Comment Re:Irreverent vs. Inappropriate (Score 1) 363

Certainly. I agree with the thrust of what you say. PewDiePie was blockheaded for doing this. It was in poor taste and, frankly, some things should be taboo.

My objection is to the corporate speak and the hypocrisy it allows people to rationalize. One shouldn't praise 'irreverence' as something great and courageous, on the one hand, but reject the speech of others as 'inappropriate' once it's applied to one's own sacred cows.

Comment Irreverent vs. Inappropriate (Score 5, Interesting) 363

"Although Felix has created a following by being provocative and irreverent, he clearly went too far in this case and the resulting videos are inappropriate."

It's funny how one of these words has a positive connotation, and the other one a negative. This, despite the fact that opposing groups might apply each term to the same content. All inappropriate means in a context where one is praising someone for irreverence is that the irreverence was applied to a preferred group.

I am reminded of Isaac Hayes's objection to South Park's irreverence toward Scientology.

Comment Re:Loss of culture (Score 1) 490

The greek city states never had republics... You are mixing this up with Rome.

That's a matter of definition. The term republic as used by the Romans, res publica, merely refers to affairs handled publicly. In many ways, the Roman system was closely comparable the mixed constitutions present in most Greek city states. (Before the Delian League, at any rate, Athenian style democracy was far less common than mixed constitution systems.) Most of these were outgrowths of competition among elites. Early city states would be headed elders from wealthy landowning families. (Even the term senate, from senex or old man, reflects this--incidentally senile is from the same root as senate.) Popular assemblies would also be used for matters like war and use of public lands. In many cases, nouveau riche from the merchant classes would agitate for change and gradually expand the franchise to increase the number of loyal voting blocks to achieve their ends. The real anomaly is the Athenian system which, under the likes of Pisistratus and Cleisthenes, expanded the franchise to ever greater proportions--and in their own interests--until the people's assembly held most of the power.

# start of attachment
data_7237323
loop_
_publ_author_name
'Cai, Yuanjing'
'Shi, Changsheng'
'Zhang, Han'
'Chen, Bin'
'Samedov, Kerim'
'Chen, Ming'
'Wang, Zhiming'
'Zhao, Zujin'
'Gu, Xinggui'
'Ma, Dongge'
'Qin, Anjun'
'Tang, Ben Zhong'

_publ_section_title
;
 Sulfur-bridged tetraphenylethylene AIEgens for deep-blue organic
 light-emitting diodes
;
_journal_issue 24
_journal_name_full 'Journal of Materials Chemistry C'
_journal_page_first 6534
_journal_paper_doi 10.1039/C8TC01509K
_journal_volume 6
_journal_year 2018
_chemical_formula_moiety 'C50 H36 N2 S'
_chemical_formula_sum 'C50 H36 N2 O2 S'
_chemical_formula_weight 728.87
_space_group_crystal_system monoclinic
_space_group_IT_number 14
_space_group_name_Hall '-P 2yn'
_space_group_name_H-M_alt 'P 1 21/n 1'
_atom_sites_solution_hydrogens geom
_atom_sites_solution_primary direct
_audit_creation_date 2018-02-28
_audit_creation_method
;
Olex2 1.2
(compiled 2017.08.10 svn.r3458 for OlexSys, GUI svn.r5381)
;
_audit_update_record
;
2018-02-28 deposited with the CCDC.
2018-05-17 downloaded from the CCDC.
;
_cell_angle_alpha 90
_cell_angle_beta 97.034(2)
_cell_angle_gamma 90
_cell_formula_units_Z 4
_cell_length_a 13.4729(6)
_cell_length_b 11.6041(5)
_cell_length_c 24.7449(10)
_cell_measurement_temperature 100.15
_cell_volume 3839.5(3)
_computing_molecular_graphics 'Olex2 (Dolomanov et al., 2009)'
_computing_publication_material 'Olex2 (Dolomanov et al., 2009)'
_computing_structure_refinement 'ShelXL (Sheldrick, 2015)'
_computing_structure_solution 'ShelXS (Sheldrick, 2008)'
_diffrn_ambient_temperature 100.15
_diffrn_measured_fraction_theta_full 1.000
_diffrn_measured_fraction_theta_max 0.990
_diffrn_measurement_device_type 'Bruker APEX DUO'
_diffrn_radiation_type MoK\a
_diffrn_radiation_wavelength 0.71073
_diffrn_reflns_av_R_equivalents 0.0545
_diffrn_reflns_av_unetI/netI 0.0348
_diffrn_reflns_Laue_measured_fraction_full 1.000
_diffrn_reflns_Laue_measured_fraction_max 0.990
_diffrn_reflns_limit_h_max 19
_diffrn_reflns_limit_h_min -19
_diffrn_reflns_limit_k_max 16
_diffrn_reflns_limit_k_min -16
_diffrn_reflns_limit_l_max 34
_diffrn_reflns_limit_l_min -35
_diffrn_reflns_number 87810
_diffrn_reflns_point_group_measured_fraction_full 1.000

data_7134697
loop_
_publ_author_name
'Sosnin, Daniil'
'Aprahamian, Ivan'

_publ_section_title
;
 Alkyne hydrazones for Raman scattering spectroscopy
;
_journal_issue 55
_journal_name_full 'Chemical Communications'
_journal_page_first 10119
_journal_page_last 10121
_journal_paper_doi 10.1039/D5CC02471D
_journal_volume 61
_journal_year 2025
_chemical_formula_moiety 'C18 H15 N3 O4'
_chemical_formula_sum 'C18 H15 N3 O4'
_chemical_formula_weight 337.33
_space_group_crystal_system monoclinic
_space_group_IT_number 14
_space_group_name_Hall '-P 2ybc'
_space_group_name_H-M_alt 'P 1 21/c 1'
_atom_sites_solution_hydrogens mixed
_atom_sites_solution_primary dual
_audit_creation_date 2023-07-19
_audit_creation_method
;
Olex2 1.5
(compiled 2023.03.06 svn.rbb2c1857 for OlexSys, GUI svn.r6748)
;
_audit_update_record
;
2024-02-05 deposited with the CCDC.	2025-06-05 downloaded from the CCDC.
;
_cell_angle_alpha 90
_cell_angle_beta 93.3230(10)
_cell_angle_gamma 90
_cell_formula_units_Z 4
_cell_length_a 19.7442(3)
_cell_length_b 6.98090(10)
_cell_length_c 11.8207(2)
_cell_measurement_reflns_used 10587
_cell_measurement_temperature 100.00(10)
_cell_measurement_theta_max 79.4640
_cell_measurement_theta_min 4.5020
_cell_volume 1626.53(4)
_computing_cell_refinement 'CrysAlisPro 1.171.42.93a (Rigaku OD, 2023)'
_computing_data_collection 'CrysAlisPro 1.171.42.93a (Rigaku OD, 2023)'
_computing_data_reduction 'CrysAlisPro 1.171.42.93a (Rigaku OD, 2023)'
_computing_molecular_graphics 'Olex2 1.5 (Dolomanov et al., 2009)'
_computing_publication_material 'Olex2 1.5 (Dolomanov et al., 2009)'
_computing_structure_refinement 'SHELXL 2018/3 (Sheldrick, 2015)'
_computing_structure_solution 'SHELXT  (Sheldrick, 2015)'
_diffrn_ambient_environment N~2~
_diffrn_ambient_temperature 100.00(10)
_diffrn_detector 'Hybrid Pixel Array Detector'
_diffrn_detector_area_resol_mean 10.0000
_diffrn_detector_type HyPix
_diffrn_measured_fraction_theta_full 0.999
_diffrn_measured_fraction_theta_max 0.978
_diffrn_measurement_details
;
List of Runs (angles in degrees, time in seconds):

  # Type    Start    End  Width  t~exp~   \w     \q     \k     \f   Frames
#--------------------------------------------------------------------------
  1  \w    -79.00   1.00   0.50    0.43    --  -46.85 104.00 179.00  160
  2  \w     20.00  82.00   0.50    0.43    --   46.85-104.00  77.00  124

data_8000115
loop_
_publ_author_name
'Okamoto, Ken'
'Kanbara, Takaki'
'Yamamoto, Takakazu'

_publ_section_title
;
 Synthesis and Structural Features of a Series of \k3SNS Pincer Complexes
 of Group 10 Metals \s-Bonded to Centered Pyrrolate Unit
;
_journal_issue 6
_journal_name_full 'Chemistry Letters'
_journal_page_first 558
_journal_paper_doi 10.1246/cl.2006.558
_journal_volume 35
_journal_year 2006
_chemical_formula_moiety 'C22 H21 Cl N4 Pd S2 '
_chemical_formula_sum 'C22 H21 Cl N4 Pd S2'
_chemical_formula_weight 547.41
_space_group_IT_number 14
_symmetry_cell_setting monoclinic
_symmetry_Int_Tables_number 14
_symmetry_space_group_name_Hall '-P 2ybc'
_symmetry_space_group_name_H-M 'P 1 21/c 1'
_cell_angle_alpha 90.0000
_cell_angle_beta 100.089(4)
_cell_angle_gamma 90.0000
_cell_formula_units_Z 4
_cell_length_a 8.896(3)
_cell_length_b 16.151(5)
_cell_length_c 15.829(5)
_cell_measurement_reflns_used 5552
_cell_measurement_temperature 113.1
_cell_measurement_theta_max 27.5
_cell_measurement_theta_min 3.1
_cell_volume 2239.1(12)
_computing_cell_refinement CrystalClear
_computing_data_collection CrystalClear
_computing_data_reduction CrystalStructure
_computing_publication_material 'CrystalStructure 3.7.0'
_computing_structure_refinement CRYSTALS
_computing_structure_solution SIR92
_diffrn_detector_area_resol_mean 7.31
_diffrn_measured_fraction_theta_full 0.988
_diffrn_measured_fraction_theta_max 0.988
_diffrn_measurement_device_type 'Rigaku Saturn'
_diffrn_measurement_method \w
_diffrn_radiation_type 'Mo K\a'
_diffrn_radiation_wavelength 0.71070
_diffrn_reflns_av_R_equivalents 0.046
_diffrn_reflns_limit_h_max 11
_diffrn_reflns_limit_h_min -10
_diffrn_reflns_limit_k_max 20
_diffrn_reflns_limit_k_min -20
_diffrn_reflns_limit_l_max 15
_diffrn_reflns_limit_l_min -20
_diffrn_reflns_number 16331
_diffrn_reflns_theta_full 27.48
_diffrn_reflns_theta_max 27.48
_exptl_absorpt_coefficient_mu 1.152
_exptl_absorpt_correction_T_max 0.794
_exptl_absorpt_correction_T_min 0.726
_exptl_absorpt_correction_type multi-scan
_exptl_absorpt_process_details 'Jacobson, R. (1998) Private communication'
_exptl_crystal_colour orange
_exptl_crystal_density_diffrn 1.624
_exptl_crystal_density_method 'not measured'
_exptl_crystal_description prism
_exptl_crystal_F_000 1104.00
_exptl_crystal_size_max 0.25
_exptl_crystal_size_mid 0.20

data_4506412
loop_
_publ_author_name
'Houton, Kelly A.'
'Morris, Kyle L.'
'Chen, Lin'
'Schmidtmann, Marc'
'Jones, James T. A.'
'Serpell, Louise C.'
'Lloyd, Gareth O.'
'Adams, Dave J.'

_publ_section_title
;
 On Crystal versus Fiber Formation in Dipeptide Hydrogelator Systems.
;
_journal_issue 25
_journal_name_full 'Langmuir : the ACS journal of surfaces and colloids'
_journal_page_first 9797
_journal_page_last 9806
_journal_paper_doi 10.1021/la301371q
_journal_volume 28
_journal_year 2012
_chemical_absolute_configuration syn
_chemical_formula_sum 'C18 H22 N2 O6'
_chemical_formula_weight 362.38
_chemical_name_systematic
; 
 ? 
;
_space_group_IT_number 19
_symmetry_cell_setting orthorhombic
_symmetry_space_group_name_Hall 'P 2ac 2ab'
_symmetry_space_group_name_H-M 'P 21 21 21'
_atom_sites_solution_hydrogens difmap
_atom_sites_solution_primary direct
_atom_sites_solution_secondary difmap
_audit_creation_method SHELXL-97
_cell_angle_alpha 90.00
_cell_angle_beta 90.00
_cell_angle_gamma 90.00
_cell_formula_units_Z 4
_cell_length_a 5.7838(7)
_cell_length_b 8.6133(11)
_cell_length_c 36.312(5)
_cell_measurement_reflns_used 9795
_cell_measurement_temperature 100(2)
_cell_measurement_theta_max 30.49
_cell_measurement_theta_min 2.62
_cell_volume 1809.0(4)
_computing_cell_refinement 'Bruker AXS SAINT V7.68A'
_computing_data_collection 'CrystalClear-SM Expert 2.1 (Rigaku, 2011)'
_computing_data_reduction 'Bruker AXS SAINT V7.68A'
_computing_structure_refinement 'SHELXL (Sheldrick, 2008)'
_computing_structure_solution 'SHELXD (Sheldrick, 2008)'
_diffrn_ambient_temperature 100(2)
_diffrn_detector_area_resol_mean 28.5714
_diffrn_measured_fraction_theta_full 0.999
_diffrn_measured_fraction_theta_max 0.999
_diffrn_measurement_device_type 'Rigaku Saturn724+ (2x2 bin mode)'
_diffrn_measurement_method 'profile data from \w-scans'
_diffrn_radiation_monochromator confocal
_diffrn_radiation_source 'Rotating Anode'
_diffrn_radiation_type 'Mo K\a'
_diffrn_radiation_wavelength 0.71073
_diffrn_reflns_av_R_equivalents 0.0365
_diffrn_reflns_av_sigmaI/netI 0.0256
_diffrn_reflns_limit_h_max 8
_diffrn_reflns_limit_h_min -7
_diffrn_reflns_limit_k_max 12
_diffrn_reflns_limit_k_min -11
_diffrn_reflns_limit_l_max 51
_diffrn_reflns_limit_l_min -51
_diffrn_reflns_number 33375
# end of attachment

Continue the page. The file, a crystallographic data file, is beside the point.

The term republic has evolved since that time. If you look at the way it was used in the Renaissance/Early Modern period, it merely meant a constitutional arrangement without a monarch. This is rather closer to the Latin meaning of res publica than the way we use it today. (There's not really an ancient Greek equivalent, though the Greeks freely discussed mixed constitutions composed of democratic, oligarchic, and monarchic elements.) But under the influence first of Anglo-American and then of French systems of representative government, it has come to mean something very different. When we speak of republics these days, we often mean representative systems. But this is one of the (great) innovations that has occurred since parliamentary systems came about in the past millennium. Contrary to popular belief, the Roman Republic was not a representative system. See Polybius, Histories, Book VI if you'd like some details, but the quick and dirty version is this: Romans did elect magistrates for certain positions we would term 'executive.' But all legislative power was vested in an assortment of popular assemblies. The senate was an advisory body made up of former magistrates who'd attained a respectable rank, but it had no direct legislative powers.

In short, the meanings of these words have changed so much that saying the Greeks had no republics but the Romans did requires some parsing. If by republic we mean a representative system, then neither Greeks nor Romans had republics. But if we mean what the Romans meant, then many Greek poleis were republics.

Comment Specific Complains (Score 5, Informative) 2219